7. These models are superb! I'll be happy if mine turn out anywhere near as nice as these. I'll be interested how my castings turn out. Hopefully I'll get time to print and send them off in a couple of weeks, and then I'll post them on here. Blender was easy to learn - I only used it for putting the sprews together though, and Fusion to create the parts themselves.
  8. I'm working off a scale drawing that I've had for some time, but I'm not too sure of it's origin. It's not hugely detailed, but seems to have done the job. I've started building some of the etches and everything seems to fit quite nicely. I can send it your way if you'd like, just let me know. The Colonel Stephens Society also do scale drawings of Morus & Siddlesham which have been very useful. The bits not covered by the drawing I have used a variety of photographs for, and then scaled dimensions from known measurements. Not a perfect way of producing a model, but I've not had any luck with Statfold Barn replying to emails/messages, as I believe they are in possession of the Manning Wardle GA drawings now. If you find any more, do let me know! I'm going to print my detail parts in a castable resin, and then cast them in brass. I've refined some of the CAD work in Fusion, and reorganised all the sprews - they are now ready to be printed and sent to the casters. Pic below are just test prints in grey ABS - I haven't bothered cleaning them up after snipping the supports off. All this as soon as I get some time to do it! Work always gets in the way.......holidays soon though, then I'll have a blitz. Would love to see some of your work :-)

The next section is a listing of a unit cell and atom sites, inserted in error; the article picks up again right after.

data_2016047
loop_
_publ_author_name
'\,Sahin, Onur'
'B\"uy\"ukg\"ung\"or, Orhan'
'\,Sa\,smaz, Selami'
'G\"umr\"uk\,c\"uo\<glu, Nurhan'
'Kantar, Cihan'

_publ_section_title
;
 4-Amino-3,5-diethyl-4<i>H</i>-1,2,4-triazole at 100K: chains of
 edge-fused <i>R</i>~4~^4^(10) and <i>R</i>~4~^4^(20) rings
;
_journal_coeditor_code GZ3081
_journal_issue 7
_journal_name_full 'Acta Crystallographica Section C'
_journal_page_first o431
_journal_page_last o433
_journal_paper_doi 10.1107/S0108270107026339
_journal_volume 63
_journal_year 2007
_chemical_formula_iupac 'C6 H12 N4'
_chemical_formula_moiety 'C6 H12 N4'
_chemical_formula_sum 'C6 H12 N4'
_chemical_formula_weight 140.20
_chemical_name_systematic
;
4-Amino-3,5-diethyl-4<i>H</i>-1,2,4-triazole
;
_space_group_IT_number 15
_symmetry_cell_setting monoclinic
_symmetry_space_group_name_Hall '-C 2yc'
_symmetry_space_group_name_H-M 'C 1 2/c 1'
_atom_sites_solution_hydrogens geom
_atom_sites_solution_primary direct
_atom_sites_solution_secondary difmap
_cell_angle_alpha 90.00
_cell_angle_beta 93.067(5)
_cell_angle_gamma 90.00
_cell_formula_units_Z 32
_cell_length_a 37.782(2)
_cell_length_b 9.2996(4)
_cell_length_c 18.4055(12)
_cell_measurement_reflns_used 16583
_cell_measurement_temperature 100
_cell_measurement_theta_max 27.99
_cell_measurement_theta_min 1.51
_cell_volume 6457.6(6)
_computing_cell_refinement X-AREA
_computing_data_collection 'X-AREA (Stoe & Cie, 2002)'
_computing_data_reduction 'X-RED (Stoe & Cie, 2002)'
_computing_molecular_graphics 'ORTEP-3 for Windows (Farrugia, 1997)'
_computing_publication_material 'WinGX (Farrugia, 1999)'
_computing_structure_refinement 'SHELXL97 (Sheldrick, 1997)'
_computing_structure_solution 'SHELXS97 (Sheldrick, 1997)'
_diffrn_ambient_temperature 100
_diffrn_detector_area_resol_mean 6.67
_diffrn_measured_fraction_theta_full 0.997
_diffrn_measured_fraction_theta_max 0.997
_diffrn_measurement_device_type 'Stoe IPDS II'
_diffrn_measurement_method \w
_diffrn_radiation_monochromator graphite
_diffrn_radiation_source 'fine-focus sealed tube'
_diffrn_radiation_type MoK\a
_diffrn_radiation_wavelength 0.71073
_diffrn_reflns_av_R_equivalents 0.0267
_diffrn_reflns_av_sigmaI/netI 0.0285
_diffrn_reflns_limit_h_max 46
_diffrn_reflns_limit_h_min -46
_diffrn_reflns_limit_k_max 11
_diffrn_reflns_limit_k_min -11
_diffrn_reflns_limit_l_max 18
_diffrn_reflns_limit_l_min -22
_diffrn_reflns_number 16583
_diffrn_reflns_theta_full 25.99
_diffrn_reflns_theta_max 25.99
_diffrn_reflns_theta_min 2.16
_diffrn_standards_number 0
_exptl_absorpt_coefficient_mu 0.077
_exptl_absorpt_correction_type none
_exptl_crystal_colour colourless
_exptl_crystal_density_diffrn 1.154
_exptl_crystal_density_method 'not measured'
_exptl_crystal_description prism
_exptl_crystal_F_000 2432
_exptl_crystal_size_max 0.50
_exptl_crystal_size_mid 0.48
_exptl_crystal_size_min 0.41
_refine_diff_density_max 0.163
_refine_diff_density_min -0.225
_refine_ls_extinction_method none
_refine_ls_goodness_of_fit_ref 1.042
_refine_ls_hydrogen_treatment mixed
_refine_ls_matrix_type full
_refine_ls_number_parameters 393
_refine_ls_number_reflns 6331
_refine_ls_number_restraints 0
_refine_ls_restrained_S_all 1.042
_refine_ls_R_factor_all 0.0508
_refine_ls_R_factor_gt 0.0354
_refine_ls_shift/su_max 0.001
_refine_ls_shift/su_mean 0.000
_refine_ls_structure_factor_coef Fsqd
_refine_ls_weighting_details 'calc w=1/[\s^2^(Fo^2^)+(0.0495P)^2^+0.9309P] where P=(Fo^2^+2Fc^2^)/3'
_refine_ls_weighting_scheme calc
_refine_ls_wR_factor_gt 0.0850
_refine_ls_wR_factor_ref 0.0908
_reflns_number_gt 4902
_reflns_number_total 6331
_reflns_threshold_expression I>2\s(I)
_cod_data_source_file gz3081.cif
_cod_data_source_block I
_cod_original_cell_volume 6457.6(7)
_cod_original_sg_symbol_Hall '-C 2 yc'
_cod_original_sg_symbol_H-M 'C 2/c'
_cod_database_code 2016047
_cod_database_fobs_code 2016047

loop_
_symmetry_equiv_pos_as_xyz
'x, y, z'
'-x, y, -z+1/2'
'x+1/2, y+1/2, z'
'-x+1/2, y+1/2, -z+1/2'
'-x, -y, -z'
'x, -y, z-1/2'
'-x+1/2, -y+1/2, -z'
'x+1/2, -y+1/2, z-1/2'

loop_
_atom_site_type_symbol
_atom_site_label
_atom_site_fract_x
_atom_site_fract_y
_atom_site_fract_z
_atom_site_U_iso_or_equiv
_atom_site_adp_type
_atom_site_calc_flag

9. I think I'd be tempted to tilt it 45 degrees on both the x and y axes - that should help